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‘How we will know when recession is over’

The recent state of the nation has imposed a lot of hardship on every Nigerian. The recession that hit the nation, shaking it rigourously that some even gave up all hope was announced by the Federal Government on Tuesday September 5, 2017, to have ended. However, most Nigerians have denied that fact, saying they have not seen any sign to show that recession is really over. spoke with Nigerians on the signs that will tell them that recession has truly ended.

Below are their diverse reactions:



It is easy to know if recession has truly ended because scarce items will become surplus, there will be plentiful resources and the economy will bounce back. There will also be deflation and fall in the prices of commodities.



First, there won’t be scarcity. Naira will retain its standard and it won’t be about N500 to $1. Even if it can’t trade at N1 to $1, it will still retain its value. There will be a lot of food and the market will return to normal. There won’t be hike in prices of commodities.



If recession has truly ended, there should be enough money in circulation. We should be able to afford three square meals, at least. There should also be increase in employment rate , people will stop losing their jobs because companies can’t afford to pay them. Naira should also regain strength over the dollar.



For me, I think recession will be truly gone when an average Nigerian wakes up and has food on his table, when he has something doing, he can feed his family and afford to send his children to school without stress. Recession will be gone when the prices of commodities fall drastically or better still, they should return to their former prices before recession set in.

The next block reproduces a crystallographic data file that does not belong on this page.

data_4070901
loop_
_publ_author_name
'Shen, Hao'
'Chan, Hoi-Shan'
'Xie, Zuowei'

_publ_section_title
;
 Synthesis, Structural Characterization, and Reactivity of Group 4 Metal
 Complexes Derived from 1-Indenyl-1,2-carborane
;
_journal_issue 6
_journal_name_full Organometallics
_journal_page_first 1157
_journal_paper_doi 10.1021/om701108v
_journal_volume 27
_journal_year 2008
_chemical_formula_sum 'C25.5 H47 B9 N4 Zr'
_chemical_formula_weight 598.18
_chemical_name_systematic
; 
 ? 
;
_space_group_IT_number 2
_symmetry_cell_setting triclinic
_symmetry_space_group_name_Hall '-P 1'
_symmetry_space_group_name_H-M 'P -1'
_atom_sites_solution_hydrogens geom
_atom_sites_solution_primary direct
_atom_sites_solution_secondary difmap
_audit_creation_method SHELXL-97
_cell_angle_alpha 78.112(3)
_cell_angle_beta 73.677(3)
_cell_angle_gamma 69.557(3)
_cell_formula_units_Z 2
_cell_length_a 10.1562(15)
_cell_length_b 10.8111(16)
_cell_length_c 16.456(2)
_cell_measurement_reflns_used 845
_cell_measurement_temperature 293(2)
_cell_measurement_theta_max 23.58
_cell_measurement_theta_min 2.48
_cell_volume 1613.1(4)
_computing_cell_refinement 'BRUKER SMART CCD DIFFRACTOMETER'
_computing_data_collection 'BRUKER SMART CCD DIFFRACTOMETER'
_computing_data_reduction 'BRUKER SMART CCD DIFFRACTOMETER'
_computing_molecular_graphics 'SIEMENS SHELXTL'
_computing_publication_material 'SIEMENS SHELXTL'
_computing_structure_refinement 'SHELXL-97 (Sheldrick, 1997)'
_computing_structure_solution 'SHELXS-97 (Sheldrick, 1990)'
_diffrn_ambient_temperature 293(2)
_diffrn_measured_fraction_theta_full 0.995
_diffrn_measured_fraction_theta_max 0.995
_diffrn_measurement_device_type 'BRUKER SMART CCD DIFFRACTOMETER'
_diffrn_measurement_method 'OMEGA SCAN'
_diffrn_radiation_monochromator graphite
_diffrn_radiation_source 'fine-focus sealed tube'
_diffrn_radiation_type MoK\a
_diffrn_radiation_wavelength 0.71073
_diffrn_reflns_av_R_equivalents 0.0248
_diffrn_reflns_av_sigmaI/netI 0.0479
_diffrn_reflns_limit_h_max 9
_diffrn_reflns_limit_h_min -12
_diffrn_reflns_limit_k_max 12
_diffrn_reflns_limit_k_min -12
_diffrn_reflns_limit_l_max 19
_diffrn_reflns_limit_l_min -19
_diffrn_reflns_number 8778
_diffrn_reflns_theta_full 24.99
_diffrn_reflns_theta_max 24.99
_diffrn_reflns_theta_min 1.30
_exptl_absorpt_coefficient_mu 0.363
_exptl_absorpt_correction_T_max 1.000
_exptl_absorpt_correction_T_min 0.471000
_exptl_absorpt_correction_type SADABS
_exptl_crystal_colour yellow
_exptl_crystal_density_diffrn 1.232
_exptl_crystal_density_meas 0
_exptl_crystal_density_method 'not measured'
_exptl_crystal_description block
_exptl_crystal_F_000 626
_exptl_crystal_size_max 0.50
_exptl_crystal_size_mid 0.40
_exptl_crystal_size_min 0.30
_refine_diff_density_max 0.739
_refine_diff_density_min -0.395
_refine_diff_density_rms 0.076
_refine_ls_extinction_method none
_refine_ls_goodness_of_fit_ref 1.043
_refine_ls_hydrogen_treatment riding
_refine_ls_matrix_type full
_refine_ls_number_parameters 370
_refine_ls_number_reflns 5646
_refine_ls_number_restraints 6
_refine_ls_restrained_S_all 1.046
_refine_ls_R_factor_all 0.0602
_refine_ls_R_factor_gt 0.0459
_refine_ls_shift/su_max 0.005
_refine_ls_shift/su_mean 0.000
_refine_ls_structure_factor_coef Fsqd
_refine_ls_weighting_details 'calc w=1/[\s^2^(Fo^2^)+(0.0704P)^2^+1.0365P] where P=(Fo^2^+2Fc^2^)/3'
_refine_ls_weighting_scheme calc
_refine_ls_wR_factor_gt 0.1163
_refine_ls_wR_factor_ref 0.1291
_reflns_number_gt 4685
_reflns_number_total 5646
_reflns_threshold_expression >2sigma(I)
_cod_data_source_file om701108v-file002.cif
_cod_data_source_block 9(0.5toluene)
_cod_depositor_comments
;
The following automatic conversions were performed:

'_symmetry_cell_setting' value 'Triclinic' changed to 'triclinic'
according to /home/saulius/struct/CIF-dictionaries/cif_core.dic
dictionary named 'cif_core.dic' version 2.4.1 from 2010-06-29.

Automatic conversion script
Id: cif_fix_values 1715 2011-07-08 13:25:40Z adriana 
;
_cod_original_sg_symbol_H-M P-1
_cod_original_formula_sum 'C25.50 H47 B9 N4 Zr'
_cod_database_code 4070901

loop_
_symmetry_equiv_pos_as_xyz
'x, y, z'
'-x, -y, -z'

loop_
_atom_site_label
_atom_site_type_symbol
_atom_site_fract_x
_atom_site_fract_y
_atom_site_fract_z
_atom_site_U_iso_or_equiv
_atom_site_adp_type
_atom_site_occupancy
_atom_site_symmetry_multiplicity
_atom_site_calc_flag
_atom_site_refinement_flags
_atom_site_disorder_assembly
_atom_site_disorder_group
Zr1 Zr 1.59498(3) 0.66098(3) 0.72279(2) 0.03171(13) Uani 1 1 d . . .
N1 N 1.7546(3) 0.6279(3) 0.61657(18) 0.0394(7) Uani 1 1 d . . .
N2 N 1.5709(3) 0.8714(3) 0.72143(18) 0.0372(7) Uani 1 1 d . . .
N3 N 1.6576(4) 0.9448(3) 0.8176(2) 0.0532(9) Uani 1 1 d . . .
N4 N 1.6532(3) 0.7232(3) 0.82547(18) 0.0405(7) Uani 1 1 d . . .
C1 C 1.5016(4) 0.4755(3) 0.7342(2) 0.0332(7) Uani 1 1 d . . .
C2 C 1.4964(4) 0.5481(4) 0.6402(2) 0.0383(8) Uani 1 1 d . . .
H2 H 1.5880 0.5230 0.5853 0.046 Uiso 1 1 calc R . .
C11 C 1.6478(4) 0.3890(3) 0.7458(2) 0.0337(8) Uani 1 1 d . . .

Recession will be gone when we can afford to feed ourselves with comfort, when we can sleep with our eyes closed, without fear of being robbed or kidnapped. When the youths are gainfully employed or are engaged in one activity or the other. When the markets comes back to normal, when we can make a pot of soup with as little as N300, then I will agree that recession is no more.



Until a common man on the street is able to afford staple food like (garri) at the rate of N300 per paint plastic because l am skeptical on the yardstick the federal government used in measuring the GDP.



It must first reflect in the prices of food commodities. Every other thing can then follow suit. But most importantly, food prices must drop.



First, the prices of things should drop, especially food. Once hunger is out of the story, a poor man is relieved. The economy should bounce back and we should have enjoyed this normalcy for some months, at least 4 months before, we can jubilate that we are out of recession.






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